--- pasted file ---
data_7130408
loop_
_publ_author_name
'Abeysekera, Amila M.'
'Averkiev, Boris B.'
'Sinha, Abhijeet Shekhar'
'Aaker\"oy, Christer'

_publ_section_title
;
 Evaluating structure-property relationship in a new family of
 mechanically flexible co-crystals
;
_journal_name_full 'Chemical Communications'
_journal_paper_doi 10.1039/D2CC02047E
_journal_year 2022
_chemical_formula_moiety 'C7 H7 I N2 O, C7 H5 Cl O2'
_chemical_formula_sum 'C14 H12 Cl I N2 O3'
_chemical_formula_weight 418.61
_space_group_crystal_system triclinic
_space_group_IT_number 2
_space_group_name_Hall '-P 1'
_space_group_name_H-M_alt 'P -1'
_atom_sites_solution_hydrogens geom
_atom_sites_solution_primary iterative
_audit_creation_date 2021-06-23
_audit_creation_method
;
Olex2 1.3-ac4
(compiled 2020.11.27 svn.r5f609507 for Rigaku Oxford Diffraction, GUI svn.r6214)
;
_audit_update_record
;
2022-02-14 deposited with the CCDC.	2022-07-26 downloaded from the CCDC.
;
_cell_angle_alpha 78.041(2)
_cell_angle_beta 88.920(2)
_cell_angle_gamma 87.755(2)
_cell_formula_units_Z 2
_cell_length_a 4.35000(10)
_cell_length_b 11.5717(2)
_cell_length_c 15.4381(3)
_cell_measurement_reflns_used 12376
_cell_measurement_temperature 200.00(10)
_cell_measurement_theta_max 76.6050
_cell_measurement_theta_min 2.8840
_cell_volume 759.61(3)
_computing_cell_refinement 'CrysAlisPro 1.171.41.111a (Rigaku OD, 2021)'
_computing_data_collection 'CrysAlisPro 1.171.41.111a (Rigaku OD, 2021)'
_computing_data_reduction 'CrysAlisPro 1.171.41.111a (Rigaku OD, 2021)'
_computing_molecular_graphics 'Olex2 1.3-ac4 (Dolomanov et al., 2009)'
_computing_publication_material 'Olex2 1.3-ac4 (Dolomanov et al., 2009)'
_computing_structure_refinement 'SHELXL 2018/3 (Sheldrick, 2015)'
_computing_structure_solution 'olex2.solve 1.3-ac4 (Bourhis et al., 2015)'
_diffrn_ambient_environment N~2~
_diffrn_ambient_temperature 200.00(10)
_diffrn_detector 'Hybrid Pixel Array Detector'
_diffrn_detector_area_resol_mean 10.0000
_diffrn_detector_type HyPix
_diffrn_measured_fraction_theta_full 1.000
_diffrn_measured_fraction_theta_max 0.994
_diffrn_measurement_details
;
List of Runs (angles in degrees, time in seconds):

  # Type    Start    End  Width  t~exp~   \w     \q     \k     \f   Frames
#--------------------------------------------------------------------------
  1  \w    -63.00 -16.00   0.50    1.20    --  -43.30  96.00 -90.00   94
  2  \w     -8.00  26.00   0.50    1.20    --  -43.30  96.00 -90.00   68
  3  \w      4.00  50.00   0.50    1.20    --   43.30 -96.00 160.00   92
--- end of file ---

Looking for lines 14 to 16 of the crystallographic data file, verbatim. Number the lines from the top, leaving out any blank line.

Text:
_journal_paper_doi 10.1039/D2CC02047E
_journal_year 2022
_chemical_formula_moiety 'C7 H7 I N2 O, C7 H5 Cl O2'